Author Question: Stab Wound

Sandi Asks:

Where can you place a stab wound that wouldn’t instantly kill your character, but keep him around for a few hours?

diagnosis-1476620_1920-1Jordyn Says:

You have a couple of options here. One would be a stab wound into the right side of the chest. This could partially collapse a lung and cause some bleeding as well. Think of the lung as a balloon. A small nick to the lung could cause it to slowly leak air into the chest, keeping the character alive for a few hours, but killing him in the end if the collapsed lung isn’t treated. The more collapsed the lung is, the less it is able to function. The more air that accumulates in the chest, the more it will push other structures.

We call this a tension pneumothorax.

Imagine the right chest is now full of air. Air will keep building unless it is given a way out (like a chest tube) and can actually squish the heart and lungs on the other side of the chest to the point where the heart may not beat anymore.

If a tension pneumothorax is left untreated, this will cause the patient to die. They may die from blood loss, or low oxygen levels, or from the heart being impinged to the point where it can no longer beat.

Why not a stab wound to the left chest? This has an increased chance to kill instantly because you have the heart and several large blood vessels that come off the heart that sit there. Can anyone say aorta?

Another option would be to have a stab wound to the belly. All sorts of stuff in there. If you wanted the character to die in a few hours, this could happen from untreated bleeding. There are two organs that sit in your abdomen that have a rich blood supply— the spleen and the liver. The medical term is highly vascularized . . . meaning rich with blood supply. You could also have an infection set in and this could keep him alive for a couple of days until he is overwhelmed by sepsis.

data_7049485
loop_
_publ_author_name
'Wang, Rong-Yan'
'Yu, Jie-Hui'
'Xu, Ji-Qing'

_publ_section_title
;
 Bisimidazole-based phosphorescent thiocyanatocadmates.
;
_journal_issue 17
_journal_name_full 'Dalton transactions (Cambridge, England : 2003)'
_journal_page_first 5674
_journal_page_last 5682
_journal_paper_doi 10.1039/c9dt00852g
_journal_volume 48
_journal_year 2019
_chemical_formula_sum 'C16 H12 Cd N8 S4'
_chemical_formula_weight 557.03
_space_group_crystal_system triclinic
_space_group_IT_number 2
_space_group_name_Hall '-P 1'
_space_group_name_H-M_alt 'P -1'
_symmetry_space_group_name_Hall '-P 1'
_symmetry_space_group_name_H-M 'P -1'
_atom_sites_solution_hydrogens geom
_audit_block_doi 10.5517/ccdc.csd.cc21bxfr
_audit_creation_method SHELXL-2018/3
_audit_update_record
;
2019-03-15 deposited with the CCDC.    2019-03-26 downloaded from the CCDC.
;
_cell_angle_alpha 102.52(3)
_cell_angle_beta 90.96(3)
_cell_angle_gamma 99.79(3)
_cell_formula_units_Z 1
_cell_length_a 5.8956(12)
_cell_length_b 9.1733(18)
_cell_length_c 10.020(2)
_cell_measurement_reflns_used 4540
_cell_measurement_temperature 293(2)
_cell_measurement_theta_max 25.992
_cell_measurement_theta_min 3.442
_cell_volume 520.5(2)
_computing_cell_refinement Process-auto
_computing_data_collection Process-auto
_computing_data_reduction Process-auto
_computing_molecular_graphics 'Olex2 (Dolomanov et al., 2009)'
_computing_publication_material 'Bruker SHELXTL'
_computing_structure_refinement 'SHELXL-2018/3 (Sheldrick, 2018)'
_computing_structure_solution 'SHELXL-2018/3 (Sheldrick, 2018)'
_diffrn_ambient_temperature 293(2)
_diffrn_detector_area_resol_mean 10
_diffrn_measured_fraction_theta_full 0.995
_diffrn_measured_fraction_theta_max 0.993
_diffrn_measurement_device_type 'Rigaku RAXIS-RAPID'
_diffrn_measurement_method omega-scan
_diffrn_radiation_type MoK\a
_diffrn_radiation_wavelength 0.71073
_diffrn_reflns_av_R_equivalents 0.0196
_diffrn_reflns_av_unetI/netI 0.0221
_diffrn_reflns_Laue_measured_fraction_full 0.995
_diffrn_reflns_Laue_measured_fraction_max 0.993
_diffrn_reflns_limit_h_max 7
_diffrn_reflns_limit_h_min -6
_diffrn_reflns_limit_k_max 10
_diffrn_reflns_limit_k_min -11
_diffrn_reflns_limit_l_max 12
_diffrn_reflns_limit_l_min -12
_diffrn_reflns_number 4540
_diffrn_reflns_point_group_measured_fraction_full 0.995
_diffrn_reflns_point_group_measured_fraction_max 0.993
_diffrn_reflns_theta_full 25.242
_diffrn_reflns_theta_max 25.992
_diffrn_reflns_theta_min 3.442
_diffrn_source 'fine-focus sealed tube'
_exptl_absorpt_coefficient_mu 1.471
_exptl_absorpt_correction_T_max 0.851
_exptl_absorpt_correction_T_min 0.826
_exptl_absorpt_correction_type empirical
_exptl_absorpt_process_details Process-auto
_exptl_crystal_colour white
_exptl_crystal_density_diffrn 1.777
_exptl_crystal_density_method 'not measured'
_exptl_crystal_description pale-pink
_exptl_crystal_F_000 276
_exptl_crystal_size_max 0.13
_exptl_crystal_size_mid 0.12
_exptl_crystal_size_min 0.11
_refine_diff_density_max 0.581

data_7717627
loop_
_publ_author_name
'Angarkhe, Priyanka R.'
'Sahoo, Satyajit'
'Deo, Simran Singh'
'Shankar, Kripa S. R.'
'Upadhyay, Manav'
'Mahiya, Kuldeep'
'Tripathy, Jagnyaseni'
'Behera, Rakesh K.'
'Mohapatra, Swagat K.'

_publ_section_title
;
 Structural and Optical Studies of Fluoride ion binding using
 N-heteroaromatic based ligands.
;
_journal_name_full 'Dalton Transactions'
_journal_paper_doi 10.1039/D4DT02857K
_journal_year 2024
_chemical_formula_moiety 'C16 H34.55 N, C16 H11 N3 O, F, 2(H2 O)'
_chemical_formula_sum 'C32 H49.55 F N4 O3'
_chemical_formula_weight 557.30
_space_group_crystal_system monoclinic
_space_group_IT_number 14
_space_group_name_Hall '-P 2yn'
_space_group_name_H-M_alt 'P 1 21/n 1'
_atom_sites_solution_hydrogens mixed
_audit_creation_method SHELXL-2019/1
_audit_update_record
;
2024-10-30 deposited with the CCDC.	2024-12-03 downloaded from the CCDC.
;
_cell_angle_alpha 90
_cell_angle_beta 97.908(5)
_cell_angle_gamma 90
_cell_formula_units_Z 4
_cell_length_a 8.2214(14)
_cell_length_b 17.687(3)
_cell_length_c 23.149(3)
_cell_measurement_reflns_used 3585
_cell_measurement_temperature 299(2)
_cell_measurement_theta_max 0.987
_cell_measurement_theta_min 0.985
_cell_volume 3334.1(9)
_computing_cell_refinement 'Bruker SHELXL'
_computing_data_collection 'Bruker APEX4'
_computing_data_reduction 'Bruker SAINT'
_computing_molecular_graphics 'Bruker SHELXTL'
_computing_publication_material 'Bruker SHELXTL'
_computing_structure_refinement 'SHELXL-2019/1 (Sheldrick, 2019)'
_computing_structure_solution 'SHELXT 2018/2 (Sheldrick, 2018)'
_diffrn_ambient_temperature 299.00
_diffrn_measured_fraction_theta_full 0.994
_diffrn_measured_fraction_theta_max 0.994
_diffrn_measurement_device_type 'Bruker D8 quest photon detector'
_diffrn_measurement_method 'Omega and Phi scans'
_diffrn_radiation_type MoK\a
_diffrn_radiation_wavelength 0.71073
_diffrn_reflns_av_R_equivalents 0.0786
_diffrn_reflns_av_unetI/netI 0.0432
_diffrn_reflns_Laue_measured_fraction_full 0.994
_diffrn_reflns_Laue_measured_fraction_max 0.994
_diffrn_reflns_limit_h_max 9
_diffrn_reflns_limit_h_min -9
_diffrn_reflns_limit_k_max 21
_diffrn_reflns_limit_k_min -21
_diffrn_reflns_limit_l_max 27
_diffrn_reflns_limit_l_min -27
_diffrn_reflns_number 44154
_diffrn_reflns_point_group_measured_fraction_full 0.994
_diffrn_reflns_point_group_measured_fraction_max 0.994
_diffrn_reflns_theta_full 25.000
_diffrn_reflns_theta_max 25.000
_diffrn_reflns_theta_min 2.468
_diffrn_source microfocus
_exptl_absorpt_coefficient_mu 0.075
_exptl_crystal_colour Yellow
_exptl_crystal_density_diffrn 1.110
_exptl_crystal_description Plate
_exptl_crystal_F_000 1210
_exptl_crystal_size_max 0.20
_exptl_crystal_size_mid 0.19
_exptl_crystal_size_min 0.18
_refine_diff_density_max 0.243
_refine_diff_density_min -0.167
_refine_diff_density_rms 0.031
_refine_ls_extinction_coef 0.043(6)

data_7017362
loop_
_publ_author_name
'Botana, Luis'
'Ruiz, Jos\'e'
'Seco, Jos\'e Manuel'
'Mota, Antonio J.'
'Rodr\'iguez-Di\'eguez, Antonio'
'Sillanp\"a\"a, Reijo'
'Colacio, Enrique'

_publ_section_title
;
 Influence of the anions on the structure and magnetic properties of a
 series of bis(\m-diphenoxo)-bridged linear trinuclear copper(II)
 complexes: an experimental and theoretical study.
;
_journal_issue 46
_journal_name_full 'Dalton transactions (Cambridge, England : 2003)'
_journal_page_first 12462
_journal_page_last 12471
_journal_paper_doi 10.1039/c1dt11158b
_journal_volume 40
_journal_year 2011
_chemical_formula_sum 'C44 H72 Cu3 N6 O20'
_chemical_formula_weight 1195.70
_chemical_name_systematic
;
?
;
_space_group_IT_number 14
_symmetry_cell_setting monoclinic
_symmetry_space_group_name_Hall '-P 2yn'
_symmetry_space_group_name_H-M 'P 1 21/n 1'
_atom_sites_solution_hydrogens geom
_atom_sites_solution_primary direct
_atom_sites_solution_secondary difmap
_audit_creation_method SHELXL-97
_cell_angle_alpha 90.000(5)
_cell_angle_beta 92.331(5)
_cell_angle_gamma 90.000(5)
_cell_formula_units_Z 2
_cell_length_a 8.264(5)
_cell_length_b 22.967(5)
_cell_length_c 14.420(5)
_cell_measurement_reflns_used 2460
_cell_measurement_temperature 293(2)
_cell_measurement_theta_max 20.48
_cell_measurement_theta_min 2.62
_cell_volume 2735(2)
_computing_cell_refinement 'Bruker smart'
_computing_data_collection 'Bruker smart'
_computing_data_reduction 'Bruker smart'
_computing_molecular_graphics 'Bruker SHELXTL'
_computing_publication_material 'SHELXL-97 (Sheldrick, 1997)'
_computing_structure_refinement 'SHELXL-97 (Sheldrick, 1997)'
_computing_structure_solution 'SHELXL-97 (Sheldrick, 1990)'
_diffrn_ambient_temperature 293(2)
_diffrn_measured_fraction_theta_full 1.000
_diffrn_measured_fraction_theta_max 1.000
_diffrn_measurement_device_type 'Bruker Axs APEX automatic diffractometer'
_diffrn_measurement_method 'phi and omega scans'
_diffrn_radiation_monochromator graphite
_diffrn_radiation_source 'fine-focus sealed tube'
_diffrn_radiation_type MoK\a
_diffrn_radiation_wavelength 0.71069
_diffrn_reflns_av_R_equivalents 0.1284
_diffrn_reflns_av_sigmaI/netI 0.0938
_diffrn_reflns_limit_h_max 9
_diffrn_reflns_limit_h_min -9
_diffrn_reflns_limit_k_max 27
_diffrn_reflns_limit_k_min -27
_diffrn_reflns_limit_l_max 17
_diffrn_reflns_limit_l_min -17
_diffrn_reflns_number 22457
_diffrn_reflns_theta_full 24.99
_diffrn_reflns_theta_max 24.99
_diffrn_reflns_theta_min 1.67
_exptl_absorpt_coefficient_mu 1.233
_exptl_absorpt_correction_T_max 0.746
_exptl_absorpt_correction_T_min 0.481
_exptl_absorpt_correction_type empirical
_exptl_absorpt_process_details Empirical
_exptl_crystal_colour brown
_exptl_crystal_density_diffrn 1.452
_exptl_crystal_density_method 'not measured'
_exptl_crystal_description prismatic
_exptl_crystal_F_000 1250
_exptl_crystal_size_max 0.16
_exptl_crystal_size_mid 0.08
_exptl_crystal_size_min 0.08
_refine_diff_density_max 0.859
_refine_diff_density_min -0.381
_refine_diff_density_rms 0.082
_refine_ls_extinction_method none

What signs and symptoms would a patient with a collapsed lung (pneumothorax) have? What’s the difference between and sign and symptom?

2 thoughts on “Author Question: Stab Wound

  1. Without looking up the difference between a sign and a symptom (yet), I would think there would be panic at impaired breathing, abnormal movement of the diaphragm and ribs, possibly the sound of escaping air, the differing sound of fluids present where air should be, a less than pink skin color, and probably other things as well.

    Liked by 1 person

    • Hi Heidi,

      You give some very good signs except one is a symptom— panic.

      A symptom is something that only the patient can tell us they are feeling such as nausea. A “sense of impending doom” is a symptom.

      A sign is something that is observable and/or measurable such as vital sign readings or other physical findings based on a exam. You listed some very good signs. Strong work!

      Like

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